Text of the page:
Klonopin is a prescription medication approved by the U.S. Food and Drug Administration (FDA) to treat seizure disorders. Klonopin is most often used to treat absence seizures, myoclonic seizures, and Lennox-Gastaut Syndrome. Klonopin is also known by its drug name, clonazepam.
Klonopin is a member of the benzodiazepine class of drugs. Benzodiazepines are used to treat seizures, anxiety, and muscle spasms, and as a premedication for anesthesia. It is believed that Klonopin works in cases of epilepsy by inhibiting nerve signals.
How do I take it?
Klonopin is taken orally as a traditional tablet or an orally disintegrating tablet one to three times each day. Avoid driving or operating machinery until you are certain you understand how Klonopin affects you.
Drinking alcohol while taking Klonopin can intensify some side effects.
Do not suddenly stop taking Klonopin. If you decide to stop taking Klonopin, consult your doctor for a plan to taper off your dose gradually.
Always follow your doctor’s instructions exactly when taking Klonopin.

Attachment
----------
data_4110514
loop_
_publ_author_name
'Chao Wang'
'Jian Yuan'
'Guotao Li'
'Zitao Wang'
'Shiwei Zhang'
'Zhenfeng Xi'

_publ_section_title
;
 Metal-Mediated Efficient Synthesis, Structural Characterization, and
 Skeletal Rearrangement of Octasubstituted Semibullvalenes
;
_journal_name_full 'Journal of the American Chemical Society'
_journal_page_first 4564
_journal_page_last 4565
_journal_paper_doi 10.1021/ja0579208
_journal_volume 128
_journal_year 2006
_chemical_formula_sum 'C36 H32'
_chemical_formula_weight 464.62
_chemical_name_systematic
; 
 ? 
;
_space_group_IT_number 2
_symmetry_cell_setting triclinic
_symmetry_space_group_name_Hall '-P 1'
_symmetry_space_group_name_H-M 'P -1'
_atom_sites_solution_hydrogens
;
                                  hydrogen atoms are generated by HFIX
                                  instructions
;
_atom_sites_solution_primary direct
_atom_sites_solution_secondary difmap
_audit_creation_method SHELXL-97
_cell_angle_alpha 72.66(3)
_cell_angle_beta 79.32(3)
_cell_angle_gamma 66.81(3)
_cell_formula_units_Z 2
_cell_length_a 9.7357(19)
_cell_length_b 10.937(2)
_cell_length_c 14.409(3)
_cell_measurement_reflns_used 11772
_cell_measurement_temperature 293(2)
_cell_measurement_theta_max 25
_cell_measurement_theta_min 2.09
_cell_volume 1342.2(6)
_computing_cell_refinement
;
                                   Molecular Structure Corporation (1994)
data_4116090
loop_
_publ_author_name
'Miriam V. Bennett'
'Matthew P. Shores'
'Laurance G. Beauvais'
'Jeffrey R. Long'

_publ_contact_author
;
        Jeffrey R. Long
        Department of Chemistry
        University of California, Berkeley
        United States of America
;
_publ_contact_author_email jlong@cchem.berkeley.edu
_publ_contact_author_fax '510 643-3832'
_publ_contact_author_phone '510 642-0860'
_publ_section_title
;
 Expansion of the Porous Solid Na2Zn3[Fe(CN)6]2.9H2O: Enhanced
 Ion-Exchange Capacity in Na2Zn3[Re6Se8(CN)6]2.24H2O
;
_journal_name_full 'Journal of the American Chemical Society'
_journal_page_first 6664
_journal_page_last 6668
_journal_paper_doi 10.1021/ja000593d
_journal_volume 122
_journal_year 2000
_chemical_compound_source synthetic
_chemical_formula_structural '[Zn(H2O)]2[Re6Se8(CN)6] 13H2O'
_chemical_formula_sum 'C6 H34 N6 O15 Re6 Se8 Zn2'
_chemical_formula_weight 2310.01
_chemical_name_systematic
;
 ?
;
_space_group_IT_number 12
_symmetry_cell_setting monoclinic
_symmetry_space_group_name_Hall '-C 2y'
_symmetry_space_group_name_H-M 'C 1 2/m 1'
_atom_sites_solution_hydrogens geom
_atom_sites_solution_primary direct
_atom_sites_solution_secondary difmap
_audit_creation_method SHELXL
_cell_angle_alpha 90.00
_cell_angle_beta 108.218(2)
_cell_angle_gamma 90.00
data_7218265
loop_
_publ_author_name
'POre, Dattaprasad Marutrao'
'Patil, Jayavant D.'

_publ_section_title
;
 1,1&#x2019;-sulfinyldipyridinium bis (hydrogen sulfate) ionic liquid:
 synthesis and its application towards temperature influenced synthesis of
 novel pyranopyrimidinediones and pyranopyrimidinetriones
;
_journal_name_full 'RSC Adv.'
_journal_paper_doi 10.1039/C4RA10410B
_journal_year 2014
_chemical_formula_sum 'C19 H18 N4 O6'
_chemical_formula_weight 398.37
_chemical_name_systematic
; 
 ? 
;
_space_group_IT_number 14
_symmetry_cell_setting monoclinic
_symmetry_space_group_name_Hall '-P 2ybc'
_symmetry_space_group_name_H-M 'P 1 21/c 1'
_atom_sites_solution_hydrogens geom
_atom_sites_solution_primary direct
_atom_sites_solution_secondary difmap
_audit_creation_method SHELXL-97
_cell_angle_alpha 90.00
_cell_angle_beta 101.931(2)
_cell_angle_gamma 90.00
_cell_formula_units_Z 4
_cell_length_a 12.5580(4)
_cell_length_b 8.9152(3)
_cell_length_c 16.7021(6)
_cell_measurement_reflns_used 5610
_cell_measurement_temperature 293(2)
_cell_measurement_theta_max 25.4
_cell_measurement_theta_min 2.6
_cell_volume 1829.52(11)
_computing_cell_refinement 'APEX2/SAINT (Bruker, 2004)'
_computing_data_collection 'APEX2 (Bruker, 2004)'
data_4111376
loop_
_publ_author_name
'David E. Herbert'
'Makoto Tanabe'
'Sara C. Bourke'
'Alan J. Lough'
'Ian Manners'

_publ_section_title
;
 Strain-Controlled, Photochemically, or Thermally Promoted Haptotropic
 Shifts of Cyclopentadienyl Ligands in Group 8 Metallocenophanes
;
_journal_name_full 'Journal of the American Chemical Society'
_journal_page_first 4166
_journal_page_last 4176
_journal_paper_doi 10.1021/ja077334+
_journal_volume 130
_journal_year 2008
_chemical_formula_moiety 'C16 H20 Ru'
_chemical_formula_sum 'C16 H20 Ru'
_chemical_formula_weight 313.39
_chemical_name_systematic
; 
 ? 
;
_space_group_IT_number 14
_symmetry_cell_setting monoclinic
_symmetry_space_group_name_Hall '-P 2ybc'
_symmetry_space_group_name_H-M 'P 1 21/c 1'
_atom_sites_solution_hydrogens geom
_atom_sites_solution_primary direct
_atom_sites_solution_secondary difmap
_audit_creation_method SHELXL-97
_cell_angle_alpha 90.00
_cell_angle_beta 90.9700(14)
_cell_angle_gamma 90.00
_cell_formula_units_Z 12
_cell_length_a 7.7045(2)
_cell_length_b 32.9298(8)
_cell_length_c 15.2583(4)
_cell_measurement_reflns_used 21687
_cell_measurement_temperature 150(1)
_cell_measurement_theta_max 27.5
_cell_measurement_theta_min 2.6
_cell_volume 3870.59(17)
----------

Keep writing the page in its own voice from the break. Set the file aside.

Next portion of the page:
Klonopin is habit-forming.
In people who have more than one type of seizure disorder, Klonopin can promote the incidence of tonic-clonic seizures.
Common side effects of Klonopin include drowsiness, dizziness, abnormal coordination, depression, memory changes, nervousness, reduced cognitive functioning, upper respiratory tract infection, coughing, constipation, and abdominal pain.
Call your doctor if you experience depression, suicidal thoughts, hallucinations, unusual bruising or bleeding, yellowing of the skin or eyes, sores in the mouth or throat, or signs of infection such as fever or a persistent cough while taking Klonopin.
For more information about this treatment, visit:
Klonopin (Clonazepam) — RxList